nectarhoff: The First Line

The First Line

Smoke Gets in Your Eyes
by William Matthews (1942-1997)

I love the smoky libidinal murmur
of a jazz crowd, and the smoke coiling
and lithely uncoiling like a choir
of vaporous cats. I like to slouch back
with that I'll-be-there-awhile tilt
and sip a little Scotch and listen,
keeping time and remembering the changes,
and now and then light up a cigarette.

It's the reverse of music: only a small
blue slur comes out--parody and rehearsal,
both, for giving up the ghost. There's a nostril-
billowing, sulphurous blossom from the match,
a dismissive waggle of the wrist,
and the match is out. What would I look like
in that thumb-sucking, torpid, eyes-glazed
and happy instant if I could snare myself

suddenly in a mirror, unprepared by vanity
for self-regard? I'd loose a cumulus of smoke,
like a speech balloon in the comic strips,
though I'd be talking mutely to myself,
and I'd look like I love the fuss of smoking:
hands like these, I should be dealing blackjack
for a living.  And doesn't habit make us
predictable to ourselves?  The stubs pile up

and ashes drift against the ashtray rims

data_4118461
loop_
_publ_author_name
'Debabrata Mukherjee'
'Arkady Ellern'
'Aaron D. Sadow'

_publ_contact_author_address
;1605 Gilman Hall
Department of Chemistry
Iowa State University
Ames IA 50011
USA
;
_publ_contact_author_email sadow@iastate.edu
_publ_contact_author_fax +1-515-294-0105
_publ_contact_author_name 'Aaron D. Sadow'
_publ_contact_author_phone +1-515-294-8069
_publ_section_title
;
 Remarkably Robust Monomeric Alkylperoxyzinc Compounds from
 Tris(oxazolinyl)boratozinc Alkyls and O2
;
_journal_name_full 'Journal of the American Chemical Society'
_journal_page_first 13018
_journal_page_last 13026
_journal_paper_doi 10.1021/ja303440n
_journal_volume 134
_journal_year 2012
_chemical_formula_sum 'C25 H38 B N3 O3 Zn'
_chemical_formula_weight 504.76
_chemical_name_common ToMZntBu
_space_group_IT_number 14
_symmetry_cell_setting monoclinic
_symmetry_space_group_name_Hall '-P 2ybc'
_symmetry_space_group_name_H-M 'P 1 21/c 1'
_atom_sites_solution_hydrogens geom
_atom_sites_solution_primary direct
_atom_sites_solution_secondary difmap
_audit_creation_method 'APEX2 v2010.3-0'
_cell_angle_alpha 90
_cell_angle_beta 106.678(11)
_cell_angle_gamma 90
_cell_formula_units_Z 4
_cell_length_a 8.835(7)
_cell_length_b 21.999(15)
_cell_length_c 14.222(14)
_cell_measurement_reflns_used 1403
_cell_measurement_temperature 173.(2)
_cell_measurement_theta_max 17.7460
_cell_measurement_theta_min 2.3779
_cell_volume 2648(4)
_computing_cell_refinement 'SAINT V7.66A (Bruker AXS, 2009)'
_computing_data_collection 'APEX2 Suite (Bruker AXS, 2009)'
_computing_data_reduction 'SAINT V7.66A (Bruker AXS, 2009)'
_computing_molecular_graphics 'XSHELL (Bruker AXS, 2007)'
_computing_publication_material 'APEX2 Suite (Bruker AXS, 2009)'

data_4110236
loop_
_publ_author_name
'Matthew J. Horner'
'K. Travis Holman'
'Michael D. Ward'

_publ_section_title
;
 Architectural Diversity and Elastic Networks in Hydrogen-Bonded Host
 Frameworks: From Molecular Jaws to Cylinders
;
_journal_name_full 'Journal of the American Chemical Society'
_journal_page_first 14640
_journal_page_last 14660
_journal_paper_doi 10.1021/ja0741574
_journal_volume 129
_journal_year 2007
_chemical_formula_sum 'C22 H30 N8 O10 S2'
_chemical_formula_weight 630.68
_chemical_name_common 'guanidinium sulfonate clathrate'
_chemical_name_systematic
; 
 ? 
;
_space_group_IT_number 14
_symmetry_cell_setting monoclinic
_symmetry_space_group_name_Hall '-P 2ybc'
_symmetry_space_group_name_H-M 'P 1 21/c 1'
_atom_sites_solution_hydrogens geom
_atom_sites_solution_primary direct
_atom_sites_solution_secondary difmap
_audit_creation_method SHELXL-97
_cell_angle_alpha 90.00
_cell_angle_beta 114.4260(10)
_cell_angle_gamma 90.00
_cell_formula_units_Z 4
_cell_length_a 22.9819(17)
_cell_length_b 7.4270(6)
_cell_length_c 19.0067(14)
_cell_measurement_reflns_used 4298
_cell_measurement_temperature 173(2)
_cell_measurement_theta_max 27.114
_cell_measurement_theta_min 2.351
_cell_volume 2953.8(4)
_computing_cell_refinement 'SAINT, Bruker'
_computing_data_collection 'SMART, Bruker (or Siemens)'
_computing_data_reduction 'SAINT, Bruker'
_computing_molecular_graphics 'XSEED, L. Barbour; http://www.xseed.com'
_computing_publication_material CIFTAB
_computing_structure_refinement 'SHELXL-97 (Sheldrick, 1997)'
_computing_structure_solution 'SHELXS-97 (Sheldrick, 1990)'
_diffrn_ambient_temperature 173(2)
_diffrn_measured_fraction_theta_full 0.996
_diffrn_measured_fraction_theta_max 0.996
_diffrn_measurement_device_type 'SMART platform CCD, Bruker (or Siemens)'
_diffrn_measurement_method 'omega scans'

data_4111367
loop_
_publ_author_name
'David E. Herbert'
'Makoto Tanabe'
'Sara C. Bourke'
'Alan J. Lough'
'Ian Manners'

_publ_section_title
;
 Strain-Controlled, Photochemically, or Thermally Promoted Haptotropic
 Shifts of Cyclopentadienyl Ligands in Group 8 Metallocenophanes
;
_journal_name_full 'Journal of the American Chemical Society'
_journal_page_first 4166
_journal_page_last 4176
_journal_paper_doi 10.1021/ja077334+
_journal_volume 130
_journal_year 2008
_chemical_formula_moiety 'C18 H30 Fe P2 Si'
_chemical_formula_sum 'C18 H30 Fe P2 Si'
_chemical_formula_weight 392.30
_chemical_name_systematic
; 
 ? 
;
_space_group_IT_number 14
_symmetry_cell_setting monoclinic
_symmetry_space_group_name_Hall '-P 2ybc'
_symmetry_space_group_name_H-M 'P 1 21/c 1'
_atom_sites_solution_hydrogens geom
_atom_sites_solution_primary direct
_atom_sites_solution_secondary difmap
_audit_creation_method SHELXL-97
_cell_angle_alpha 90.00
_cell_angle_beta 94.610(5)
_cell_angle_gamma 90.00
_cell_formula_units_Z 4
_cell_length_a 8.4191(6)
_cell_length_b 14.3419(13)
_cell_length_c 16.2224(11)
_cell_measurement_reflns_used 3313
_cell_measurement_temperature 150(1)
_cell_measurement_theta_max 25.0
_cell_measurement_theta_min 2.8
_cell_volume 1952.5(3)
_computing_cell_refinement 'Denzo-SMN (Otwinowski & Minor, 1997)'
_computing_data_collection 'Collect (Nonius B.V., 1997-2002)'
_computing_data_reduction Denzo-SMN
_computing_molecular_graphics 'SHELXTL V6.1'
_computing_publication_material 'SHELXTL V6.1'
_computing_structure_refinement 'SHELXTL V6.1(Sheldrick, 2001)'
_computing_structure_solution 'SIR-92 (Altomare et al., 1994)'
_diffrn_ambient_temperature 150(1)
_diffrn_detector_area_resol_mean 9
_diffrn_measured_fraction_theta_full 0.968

like snow against a snow fence.  The boy
who held his breath until he turned blue
has caught a writhing wisp of time itself
in his long-suffering lungs. It'll take years--
he'll tap his feet to music, check his watch
(you can't fire him; he quits), shun fatty foods--
but he'll have his revenge; he's killing time.

I love the smoky libidinal murmur
of a jazz crowd, and the smoke coiling
and lithely uncoiling like a choir
of vaporous cats.

This line is far-out. It plays with your tongue to match the mood of the piece. The musical theme of the poem is perfectly embodied in the steady beat of the repeated sounds in smoky/smoke, coiling/uncoiling, and crowd/choir/cats. The strong C permeates the entire line as a backdrop to the soft, multisyllabic words like libidinal, lithely, and vaporous. The sentence is so sexual and feline that it makes me feel as if I’m sitting there in the jazz crowd with the poet. I love it. If only all first lines were so wonderful.

- 5/19/14

(nectarhoff)

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